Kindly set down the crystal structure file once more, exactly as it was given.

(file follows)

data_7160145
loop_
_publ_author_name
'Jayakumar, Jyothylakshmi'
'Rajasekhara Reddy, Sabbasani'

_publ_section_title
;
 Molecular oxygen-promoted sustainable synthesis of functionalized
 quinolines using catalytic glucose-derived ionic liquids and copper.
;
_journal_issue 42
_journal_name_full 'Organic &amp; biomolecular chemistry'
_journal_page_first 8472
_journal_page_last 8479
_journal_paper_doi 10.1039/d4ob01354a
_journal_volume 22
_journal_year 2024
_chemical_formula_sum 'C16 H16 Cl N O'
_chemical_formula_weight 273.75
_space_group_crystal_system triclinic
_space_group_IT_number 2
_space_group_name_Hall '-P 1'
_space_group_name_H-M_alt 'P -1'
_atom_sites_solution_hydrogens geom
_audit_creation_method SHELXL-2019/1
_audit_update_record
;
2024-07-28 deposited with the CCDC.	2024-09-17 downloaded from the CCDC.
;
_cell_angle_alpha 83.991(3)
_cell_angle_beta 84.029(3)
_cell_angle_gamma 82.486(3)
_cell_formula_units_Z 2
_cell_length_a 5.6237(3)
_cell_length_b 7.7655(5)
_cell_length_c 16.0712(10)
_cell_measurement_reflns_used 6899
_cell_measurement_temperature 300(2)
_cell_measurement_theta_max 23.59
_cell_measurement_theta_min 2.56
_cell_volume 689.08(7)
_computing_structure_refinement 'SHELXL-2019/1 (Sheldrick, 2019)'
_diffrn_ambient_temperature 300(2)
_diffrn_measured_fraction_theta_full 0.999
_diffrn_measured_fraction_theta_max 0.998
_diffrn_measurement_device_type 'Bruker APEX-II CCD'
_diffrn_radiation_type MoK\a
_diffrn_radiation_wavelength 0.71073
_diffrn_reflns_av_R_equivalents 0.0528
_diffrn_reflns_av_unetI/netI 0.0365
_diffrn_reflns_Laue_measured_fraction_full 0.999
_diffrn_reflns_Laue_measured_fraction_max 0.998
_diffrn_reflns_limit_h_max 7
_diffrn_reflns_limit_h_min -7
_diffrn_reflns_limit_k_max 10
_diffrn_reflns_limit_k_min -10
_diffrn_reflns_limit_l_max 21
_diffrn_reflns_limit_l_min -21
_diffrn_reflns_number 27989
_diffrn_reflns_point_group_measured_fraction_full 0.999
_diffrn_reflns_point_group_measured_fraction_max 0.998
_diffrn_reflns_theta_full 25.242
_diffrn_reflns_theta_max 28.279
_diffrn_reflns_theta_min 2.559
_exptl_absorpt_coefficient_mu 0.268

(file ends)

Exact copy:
data_7160145
loop_
_publ_author_name
'Jayakumar, Jyothylakshmi'
'Rajasekhara Reddy, Sabbasani'

_publ_section_title
;
 Molecular oxygen-promoted sustainable synthesis of functionalized
 quinolines using catalytic glucose-derived ionic liquids and copper.
;
_journal_issue 42
_journal_name_full 'Organic &amp; biomolecular chemistry'
_journal_page_first 8472
_journal_page_last 8479
_journal_paper_doi 10.1039/d4ob01354a
_journal_volume 22
_journal_year 2024
_chemical_formula_sum 'C16 H16 Cl N O'
_chemical_formula_weight 273.75
_space_group_crystal_system triclinic
_space_group_IT_number 2
_space_group_name_Hall '-P 1'
_space_group_name_H-M_alt 'P -1'
_atom_sites_solution_hydrogens geom
_audit_creation_method SHELXL-2019/1
_audit_update_record
;
2024-07-28 deposited with the CCDC.	2024-09-17 downloaded from the CCDC.
;
_cell_angle_alpha 83.991(3)
_cell_angle_beta 84.029(3)
_cell_angle_gamma 82.486(3)
_cell_formula_units_Z 2
_cell_length_a 5.6237(3)
_cell_length_b 7.7655(5)
_cell_length_c 16.0712(10)
_cell_measurement_reflns_used 6899
_cell_measurement_temperature 300(2)
_cell_measurement_theta_max 23.59
_cell_measurement_theta_min 2.56
_cell_volume 689.08(7)
_computing_structure_refinement 'SHELXL-2019/1 (Sheldrick, 2019)'
_diffrn_ambient_temperature 300(2)
_diffrn_measured_fraction_theta_full 0.999
_diffrn_measured_fraction_theta_max 0.998
_diffrn_measurement_device_type 'Bruker APEX-II CCD'
_diffrn_radiation_type MoK\a
_diffrn_radiation_wavelength 0.71073
_diffrn_reflns_av_R_equivalents 0.0528
_diffrn_reflns_av_unetI/netI 0.0365
_diffrn_reflns_Laue_measured_fraction_full 0.999
_diffrn_reflns_Laue_measured_fraction_max 0.998
_diffrn_reflns_limit_h_max 7
_diffrn_reflns_limit_h_min -7
_diffrn_reflns_limit_k_max 10
_diffrn_reflns_limit_k_min -10
_diffrn_reflns_limit_l_max 21
_diffrn_reflns_limit_l_min -21
_diffrn_reflns_number 27989
_diffrn_reflns_point_group_measured_fraction_full 0.999
_diffrn_reflns_point_group_measured_fraction_max 0.998
_diffrn_reflns_theta_full 25.242
_diffrn_reflns_theta_max 28.279
_diffrn_reflns_theta_min 2.559
_exptl_absorpt_coefficient_mu 0.268